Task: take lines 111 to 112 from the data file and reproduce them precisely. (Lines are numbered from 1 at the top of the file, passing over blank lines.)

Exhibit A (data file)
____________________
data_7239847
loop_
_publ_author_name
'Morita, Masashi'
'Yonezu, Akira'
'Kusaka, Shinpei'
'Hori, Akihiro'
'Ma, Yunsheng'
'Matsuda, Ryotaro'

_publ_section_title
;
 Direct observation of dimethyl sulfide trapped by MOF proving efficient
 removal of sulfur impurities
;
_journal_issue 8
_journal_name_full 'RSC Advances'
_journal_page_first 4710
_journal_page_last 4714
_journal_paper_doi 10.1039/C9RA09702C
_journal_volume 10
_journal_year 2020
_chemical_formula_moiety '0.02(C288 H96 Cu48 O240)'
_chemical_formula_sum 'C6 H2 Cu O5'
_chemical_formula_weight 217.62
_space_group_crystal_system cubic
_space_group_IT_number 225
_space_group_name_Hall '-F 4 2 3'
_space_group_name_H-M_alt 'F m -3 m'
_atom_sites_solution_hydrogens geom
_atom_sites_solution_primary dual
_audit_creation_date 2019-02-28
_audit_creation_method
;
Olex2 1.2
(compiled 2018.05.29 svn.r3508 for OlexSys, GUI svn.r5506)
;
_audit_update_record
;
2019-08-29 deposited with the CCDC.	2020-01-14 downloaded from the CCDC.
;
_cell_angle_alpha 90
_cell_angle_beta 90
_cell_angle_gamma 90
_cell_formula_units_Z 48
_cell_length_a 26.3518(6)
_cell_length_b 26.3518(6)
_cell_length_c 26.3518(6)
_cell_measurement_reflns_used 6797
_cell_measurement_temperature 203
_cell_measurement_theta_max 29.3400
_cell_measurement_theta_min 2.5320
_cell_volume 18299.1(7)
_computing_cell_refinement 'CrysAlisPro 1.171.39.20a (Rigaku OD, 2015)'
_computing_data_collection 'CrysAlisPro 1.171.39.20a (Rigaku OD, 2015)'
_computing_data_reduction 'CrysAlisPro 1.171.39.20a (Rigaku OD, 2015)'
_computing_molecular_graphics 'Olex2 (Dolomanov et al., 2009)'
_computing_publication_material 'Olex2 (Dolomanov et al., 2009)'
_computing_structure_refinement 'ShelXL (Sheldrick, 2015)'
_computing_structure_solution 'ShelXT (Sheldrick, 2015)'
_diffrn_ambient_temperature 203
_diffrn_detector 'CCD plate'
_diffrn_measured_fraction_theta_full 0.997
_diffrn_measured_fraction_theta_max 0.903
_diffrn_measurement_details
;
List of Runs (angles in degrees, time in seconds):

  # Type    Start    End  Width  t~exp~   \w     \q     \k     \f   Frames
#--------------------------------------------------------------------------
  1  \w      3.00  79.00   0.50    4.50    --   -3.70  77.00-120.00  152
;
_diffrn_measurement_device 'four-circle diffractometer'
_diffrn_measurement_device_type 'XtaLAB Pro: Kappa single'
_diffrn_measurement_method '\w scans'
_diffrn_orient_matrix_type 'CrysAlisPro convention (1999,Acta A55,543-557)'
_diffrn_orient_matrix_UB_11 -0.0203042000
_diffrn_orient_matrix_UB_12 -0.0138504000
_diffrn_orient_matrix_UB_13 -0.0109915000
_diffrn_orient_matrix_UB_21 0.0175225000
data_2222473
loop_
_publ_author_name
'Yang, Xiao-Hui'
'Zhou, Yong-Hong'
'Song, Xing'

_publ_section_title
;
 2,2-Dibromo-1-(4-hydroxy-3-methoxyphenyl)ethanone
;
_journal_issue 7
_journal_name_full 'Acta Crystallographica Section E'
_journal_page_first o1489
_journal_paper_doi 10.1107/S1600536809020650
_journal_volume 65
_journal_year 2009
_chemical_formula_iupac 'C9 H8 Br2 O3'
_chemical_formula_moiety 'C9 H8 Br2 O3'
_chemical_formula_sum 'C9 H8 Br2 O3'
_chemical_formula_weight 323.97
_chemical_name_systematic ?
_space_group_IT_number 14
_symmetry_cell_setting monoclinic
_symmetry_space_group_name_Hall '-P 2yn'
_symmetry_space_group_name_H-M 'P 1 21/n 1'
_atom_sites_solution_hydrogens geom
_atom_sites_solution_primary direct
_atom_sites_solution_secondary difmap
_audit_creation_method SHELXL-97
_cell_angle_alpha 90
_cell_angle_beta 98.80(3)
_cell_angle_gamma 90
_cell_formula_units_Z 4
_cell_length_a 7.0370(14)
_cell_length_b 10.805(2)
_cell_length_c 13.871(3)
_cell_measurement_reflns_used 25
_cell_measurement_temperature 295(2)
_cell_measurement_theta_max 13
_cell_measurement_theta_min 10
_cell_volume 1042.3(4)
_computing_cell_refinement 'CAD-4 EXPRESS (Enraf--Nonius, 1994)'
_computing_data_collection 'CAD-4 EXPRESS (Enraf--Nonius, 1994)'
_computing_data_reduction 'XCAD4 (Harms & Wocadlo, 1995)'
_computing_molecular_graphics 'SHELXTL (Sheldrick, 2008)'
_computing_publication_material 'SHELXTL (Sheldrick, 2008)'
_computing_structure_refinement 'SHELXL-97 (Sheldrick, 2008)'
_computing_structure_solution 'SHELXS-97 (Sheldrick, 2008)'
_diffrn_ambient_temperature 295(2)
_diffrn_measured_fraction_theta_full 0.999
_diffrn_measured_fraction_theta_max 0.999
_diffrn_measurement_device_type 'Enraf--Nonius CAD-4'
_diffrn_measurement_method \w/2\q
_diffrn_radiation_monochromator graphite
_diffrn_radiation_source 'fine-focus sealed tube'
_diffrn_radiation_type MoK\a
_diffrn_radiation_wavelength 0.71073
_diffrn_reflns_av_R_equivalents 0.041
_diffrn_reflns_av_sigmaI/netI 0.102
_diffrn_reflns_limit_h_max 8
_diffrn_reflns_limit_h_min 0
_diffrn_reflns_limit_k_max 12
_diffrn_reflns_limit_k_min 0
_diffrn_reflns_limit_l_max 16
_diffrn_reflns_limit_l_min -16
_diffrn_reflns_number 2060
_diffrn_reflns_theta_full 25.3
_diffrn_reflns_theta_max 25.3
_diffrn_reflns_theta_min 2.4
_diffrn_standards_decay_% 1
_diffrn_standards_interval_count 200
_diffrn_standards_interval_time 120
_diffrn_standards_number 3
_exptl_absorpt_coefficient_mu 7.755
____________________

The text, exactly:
_cell_formula_units_Z 4
_cell_length_a 7.0370(14)